9  26.6  39.07  0.016   4822   21659  1500  16837   3.54  295652    4760
   10  27.2  39.88  0.014   3993   21117  1500  17123   3.60  295652    4760
   11  27.7  40.55  0.011   3327   20687  1500  17360   3.65  295652    4760
   12  28.0  41.12  0.009   2786   20343  1500  17557   3.69  295652    4760
   13  28.4  41.59  0.008   2341   20063  1500  17722   3.72  295652    4760
   14  28.6  41.99  0.007   1973   19834  1500  17861   3.75  295652    4760
   15  28.9  42.33  0.006   1667   19645  1500  17978   3.78  295652    4760
   16  29.1  42.62  0.005   1411   19488  1500  18077   3.80  295652    4760
   17  29.2  42.86  0.004   1196   19357  1500  18160   3.82  295652    4760
   18  29.4  43.07  0.003   1016   19247  1500  18231   3.83  295652    4760
   19  29.5  43.24  0.003    863   19155  1500  18291   3.84  295652    4760
   20  29.6  43.39  0.002    734   19077  1500  18343   3.85  295652    4760
   21  29.7  43.52  0.002    625   19012  1500  18386   3.86  295652    4760
   22  29.7  43.63  0.002    533   18956  1500  18423   3.87  295652    4760
   23  29.8  43.72  0.002    454   18909  1500  18455   3.88  295652    4760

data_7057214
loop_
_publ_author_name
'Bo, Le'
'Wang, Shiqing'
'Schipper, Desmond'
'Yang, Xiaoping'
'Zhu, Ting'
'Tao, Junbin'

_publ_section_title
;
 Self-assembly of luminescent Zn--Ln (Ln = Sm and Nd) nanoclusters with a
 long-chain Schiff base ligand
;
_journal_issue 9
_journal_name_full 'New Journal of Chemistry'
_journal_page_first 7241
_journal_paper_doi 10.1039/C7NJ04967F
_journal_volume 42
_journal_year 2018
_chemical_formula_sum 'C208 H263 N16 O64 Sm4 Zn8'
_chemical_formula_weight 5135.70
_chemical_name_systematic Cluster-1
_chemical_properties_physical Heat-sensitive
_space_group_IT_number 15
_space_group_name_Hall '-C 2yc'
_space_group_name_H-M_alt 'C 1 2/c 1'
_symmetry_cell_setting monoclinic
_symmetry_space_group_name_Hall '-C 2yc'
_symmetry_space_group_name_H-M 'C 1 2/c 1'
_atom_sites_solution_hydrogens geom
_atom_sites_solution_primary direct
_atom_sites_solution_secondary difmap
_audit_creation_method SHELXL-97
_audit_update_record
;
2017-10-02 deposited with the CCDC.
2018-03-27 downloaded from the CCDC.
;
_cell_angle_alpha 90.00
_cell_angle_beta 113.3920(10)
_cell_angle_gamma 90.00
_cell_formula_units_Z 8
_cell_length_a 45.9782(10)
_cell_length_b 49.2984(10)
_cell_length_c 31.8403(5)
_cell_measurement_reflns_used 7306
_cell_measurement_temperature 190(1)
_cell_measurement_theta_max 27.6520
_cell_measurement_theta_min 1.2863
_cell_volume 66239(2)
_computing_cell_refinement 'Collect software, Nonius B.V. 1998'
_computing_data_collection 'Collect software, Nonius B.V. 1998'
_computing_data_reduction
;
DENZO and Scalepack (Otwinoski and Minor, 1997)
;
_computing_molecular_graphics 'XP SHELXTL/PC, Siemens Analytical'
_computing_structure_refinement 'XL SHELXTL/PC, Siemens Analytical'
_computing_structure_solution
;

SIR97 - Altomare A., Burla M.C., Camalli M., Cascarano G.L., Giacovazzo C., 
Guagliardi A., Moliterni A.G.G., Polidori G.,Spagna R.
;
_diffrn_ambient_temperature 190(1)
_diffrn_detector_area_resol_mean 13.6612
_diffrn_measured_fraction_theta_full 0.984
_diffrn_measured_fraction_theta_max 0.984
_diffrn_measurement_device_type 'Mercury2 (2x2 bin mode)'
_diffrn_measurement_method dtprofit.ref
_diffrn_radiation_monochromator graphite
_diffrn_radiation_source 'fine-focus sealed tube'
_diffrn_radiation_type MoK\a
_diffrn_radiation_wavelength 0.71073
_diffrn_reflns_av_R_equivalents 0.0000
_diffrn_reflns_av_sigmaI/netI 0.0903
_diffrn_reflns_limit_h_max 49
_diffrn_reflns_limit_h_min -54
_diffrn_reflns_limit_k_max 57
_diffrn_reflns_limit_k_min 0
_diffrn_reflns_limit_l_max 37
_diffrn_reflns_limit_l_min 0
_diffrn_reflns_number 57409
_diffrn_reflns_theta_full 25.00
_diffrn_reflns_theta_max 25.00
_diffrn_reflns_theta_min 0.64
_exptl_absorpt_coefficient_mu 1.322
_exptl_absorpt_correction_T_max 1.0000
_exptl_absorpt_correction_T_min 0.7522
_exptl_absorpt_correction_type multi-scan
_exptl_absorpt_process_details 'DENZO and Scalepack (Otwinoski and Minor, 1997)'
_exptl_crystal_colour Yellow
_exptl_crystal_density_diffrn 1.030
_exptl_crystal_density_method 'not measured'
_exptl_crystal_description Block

24  29.9  43.80  0.001    387   18869  1500  18482   3.88  295652    4760
   25  29.9  43.87  0.001    330   18836  1500  18505   3.89  295652    4760
   26  29.9  43.92  0.001    282   18807  1500  18524   3.89  295652    4760
   27  30.0  43.97  0.001    241   18782  1500  18541   3.90  295652    4760
   28  30.0  44.01  0.001    205   18761  1500  18555   3.90  295652    4760

color=orange
next
 #min   mph ft/sec  fps^2 lbFnet lbFloco    HP lbFres lb/ton    mass tonnage
    1   9.3  13.61  0.210  62156   70000  2000   7843   1.65  295652    4760
    2  17.5  25.65  0.201  59291   70000  2000  10708   2.25  295652    4760
    3  21.6  31.62  0.100  29447   42890  2000  13442   2.82  295652    4760
    4  24.3  35.65  0.067  19836   34784  2000  14948   3.14  295652    4760
    5  26.3  38.64  0.050  14732   30856  2000  16124   3.39  295652    4760
    6  27.9  40.97  0.039  11471   28469  2000  16997   3.57  295652    4760